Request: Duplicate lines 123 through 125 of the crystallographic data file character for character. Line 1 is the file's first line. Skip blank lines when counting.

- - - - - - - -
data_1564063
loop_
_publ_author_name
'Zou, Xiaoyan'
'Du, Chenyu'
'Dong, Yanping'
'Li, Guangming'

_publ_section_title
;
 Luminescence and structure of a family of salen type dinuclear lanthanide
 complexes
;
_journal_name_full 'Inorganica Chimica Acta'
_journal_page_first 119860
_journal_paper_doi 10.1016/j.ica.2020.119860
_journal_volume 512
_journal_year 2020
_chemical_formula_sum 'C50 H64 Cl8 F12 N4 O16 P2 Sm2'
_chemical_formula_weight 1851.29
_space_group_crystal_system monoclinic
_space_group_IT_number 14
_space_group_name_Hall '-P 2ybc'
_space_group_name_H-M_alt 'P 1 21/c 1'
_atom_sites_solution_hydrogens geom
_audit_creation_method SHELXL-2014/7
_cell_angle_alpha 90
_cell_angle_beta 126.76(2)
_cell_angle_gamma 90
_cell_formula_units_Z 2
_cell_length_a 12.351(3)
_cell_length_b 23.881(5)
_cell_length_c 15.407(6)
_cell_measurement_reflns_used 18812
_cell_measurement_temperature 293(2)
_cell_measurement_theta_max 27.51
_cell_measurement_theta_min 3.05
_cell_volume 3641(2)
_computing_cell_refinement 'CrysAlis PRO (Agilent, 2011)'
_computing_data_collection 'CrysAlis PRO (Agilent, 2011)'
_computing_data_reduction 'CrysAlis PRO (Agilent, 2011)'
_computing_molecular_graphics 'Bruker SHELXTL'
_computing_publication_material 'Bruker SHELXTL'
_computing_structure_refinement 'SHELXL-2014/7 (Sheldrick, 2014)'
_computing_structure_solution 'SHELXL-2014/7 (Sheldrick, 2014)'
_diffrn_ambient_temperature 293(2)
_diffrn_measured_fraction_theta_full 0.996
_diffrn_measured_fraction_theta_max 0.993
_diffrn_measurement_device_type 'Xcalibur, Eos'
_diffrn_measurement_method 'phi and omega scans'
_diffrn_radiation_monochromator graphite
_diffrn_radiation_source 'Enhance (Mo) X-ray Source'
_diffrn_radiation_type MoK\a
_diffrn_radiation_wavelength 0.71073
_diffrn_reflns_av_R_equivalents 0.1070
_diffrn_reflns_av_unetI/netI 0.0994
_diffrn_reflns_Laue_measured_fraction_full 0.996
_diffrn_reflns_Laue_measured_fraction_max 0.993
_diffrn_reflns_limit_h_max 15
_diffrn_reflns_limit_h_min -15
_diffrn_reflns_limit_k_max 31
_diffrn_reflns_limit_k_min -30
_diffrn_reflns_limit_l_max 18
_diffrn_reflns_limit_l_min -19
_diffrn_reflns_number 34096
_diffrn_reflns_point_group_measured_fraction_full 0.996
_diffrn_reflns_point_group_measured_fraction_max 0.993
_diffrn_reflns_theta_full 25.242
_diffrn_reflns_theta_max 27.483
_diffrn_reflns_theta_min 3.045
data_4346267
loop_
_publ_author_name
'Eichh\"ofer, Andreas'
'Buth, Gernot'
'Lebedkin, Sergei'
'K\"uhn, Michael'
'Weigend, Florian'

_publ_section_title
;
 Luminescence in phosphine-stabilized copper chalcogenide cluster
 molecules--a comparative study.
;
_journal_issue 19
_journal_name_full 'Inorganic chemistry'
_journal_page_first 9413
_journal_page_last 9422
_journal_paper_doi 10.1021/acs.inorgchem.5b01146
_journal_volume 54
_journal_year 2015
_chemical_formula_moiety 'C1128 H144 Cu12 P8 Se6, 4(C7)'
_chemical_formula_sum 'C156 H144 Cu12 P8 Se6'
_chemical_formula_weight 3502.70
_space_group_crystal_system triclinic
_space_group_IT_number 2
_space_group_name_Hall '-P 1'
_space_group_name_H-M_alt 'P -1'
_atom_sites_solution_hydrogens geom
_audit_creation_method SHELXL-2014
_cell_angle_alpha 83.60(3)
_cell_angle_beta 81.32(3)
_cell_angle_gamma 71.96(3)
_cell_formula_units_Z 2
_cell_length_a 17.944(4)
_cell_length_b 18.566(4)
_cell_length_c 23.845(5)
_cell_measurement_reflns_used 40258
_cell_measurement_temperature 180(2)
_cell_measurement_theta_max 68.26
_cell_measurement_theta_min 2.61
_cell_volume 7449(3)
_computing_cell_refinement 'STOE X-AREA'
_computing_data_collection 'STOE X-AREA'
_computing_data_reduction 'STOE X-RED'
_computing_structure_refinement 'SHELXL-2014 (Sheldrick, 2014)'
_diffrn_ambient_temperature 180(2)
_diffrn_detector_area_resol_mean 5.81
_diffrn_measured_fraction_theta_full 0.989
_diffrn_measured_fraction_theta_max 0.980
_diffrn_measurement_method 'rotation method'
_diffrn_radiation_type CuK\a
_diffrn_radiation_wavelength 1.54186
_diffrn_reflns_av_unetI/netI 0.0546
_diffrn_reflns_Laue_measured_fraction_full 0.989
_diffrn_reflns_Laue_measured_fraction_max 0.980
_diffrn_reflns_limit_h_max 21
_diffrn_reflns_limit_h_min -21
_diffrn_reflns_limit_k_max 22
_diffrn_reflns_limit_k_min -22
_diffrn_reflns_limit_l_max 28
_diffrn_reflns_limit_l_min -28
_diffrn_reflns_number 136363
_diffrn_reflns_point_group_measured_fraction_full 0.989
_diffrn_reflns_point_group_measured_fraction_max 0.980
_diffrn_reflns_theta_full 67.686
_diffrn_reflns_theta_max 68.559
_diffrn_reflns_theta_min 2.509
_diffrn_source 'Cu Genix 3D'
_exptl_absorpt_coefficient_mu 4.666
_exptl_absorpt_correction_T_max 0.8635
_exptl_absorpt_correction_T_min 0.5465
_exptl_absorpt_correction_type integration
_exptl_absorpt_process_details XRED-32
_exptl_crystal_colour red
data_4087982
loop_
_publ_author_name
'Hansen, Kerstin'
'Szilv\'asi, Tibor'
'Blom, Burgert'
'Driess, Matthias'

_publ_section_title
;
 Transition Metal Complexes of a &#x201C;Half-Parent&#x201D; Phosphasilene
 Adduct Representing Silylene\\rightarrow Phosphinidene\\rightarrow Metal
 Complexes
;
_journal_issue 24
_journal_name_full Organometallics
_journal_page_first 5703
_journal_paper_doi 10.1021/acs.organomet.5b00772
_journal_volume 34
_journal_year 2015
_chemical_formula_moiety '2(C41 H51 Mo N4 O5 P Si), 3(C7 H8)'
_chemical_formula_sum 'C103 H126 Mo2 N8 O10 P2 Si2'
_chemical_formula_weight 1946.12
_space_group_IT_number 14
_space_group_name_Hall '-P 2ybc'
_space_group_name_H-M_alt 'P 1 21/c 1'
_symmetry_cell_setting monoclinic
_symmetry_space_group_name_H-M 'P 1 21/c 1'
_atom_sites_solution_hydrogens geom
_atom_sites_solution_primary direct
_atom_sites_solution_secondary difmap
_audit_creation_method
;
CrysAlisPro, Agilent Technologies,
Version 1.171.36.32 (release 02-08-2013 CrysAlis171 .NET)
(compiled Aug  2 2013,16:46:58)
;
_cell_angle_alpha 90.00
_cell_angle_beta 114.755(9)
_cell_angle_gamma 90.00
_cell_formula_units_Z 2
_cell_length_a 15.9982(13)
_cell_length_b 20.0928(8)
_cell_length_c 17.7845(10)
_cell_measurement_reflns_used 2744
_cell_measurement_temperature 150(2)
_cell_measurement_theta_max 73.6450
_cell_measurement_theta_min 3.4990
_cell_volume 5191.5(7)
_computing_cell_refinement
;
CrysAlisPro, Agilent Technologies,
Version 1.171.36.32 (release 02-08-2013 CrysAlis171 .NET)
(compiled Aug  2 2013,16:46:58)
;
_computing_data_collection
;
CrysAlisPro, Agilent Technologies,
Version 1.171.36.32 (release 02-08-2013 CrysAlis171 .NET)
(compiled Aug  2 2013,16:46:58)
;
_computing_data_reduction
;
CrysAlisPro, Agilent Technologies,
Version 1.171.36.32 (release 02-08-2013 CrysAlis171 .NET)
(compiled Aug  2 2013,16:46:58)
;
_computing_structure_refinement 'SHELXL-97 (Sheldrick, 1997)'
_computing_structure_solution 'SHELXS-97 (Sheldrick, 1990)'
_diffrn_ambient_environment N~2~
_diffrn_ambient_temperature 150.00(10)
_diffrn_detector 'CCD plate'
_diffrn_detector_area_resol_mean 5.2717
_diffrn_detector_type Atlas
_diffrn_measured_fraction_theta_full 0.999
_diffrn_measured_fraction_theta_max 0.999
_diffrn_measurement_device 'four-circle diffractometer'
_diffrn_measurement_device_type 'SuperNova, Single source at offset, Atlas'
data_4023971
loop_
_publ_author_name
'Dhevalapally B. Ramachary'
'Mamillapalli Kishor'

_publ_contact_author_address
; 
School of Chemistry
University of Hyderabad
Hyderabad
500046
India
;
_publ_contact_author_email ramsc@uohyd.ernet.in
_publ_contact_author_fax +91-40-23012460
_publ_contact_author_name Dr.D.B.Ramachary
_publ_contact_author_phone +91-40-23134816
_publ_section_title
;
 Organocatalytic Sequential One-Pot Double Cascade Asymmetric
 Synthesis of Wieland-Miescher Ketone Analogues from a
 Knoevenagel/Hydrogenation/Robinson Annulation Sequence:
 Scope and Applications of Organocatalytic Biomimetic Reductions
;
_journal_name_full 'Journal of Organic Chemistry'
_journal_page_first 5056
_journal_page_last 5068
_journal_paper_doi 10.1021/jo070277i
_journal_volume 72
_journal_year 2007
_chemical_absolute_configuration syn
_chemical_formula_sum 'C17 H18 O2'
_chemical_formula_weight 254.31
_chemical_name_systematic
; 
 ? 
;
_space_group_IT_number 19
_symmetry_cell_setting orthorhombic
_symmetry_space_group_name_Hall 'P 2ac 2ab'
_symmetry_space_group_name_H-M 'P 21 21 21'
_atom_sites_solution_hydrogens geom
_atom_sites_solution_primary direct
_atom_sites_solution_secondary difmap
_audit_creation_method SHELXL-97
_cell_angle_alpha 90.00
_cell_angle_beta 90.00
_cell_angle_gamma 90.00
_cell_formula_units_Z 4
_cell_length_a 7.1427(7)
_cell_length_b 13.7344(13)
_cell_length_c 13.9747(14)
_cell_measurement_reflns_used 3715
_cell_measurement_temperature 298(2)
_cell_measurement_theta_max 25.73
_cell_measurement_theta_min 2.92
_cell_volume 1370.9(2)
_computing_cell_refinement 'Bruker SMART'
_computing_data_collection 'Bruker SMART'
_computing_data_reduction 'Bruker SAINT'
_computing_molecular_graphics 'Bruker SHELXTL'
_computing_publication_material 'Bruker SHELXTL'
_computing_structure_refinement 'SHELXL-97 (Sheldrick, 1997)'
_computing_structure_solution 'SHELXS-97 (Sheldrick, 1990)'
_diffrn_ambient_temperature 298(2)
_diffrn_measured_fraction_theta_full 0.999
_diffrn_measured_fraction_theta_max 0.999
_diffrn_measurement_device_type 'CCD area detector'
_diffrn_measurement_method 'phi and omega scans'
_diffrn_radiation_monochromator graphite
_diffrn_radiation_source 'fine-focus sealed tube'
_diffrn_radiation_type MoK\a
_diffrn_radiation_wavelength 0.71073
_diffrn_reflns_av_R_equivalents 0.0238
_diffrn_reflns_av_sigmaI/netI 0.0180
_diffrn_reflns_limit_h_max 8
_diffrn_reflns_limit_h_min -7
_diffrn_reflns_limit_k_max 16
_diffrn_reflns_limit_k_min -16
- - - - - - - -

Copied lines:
_diffrn_reflns_Laue_measured_fraction_full 0.989
_diffrn_reflns_Laue_measured_fraction_max 0.980
_diffrn_reflns_limit_h_max 21